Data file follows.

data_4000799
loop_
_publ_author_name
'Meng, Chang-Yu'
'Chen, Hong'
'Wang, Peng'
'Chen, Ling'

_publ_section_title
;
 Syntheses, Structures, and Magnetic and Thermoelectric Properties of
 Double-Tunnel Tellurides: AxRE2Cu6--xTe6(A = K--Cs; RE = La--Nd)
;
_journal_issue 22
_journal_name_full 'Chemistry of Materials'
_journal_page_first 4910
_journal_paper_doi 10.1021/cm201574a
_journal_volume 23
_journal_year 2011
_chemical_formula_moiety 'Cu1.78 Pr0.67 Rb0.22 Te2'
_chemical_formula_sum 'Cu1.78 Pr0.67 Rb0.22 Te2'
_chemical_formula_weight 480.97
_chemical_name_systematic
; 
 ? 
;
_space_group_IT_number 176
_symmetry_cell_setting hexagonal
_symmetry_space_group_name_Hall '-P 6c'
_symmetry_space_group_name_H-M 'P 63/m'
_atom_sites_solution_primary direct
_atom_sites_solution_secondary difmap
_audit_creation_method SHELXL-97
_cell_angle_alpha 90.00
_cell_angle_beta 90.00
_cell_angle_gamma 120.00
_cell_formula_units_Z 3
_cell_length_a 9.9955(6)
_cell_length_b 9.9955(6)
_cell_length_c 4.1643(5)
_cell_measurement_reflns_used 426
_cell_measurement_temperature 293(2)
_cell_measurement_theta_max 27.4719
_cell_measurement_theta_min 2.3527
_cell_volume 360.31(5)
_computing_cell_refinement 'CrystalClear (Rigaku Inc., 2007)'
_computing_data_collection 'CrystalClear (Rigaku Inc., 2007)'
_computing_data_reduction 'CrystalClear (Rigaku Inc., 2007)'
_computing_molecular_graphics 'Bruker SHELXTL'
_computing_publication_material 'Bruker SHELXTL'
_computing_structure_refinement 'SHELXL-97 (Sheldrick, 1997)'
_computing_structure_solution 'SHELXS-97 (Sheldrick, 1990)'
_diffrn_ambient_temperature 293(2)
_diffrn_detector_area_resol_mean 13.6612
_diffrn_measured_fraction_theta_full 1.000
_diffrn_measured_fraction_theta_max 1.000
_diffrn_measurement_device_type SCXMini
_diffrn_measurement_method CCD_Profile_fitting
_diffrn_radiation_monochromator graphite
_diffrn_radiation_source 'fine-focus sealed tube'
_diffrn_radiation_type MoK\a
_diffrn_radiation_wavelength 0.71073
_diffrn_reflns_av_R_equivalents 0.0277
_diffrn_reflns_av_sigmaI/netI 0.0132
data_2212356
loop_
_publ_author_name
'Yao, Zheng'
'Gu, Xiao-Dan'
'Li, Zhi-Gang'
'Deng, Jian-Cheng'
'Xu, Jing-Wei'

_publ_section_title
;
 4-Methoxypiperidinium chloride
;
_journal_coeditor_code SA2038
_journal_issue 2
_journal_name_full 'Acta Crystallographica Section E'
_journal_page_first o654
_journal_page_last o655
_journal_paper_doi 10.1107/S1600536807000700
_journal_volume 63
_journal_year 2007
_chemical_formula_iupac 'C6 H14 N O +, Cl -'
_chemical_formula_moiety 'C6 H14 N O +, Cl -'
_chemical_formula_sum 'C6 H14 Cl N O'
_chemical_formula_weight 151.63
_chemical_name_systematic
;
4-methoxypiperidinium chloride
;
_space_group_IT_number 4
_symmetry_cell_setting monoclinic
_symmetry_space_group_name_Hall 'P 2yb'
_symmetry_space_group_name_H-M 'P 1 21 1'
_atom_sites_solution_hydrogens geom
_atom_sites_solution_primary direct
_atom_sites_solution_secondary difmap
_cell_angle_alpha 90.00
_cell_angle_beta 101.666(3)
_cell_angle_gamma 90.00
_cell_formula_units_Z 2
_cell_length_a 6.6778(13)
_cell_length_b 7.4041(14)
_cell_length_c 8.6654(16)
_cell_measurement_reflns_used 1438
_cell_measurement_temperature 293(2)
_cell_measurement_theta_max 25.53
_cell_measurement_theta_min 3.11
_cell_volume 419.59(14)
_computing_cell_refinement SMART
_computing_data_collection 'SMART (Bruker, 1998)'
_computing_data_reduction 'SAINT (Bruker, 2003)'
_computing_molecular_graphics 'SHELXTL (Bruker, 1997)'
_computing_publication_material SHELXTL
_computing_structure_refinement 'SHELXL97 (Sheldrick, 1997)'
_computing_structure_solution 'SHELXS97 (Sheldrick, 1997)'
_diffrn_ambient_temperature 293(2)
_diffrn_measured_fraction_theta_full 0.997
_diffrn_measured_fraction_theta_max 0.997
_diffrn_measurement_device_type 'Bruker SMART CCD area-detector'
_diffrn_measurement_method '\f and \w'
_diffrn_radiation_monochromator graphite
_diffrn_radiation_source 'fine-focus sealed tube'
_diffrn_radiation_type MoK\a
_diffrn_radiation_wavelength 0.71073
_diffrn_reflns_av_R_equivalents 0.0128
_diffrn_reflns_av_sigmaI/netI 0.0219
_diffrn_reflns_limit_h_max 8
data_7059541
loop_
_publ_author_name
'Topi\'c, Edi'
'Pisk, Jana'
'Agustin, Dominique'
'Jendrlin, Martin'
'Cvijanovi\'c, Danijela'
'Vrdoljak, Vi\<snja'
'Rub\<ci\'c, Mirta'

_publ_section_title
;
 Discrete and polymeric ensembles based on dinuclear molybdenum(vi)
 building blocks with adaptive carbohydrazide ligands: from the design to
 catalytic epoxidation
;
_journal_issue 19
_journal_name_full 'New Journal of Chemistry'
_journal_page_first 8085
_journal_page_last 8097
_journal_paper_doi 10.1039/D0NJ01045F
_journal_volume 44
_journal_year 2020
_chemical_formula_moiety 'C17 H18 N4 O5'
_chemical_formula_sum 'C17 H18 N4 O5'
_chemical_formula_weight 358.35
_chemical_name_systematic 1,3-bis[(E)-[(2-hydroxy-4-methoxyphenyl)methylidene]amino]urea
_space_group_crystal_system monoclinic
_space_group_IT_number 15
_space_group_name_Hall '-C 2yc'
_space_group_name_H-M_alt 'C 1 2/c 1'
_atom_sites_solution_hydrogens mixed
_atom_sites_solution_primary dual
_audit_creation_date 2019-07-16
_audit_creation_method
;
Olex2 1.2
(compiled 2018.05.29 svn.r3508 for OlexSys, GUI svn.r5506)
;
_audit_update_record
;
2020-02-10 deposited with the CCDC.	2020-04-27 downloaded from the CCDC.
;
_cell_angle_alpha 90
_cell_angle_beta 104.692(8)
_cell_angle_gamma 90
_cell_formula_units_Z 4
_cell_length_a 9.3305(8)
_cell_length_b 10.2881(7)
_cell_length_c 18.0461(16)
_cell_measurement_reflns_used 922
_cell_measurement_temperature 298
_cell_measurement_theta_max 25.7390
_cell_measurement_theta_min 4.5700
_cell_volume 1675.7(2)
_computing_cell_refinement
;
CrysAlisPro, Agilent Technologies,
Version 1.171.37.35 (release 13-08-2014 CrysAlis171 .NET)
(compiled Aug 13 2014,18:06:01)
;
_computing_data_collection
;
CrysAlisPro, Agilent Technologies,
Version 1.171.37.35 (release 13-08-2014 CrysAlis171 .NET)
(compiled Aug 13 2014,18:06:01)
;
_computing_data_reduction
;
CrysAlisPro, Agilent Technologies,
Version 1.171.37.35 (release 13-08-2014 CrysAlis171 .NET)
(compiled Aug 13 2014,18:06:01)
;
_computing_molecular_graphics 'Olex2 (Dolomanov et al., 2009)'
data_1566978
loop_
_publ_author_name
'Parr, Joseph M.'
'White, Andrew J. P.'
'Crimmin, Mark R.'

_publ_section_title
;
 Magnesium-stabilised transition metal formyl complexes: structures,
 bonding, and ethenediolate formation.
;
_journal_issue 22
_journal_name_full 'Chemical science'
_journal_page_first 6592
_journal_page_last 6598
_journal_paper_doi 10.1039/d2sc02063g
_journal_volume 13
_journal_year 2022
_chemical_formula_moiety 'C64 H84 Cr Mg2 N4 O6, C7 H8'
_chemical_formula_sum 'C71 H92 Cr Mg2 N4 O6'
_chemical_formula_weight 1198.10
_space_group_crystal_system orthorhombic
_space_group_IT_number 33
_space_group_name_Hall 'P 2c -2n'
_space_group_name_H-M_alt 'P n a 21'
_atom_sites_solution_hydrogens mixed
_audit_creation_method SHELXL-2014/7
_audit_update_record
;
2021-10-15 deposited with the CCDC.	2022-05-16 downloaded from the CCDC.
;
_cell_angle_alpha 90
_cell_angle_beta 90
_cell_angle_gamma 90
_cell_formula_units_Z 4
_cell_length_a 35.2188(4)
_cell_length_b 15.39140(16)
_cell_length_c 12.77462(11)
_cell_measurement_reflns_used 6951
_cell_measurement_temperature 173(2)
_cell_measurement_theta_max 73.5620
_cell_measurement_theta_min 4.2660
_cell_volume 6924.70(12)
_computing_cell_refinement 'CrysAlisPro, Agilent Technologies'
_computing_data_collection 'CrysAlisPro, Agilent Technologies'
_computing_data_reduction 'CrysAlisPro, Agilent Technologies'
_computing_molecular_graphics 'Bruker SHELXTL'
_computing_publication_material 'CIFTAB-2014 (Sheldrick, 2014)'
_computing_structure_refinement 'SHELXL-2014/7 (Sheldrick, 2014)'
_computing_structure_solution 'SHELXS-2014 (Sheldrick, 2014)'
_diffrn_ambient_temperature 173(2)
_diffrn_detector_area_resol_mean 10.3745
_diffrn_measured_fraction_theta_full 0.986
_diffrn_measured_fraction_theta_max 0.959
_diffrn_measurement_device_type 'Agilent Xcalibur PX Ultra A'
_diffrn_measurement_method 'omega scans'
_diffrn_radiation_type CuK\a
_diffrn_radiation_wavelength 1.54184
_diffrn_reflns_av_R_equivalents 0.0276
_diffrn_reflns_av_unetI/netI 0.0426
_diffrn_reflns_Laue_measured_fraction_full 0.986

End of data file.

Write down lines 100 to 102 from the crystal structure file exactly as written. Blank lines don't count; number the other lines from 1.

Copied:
_cell_angle_beta 101.666(3)
_cell_angle_gamma 90.00
_cell_formula_units_Z 2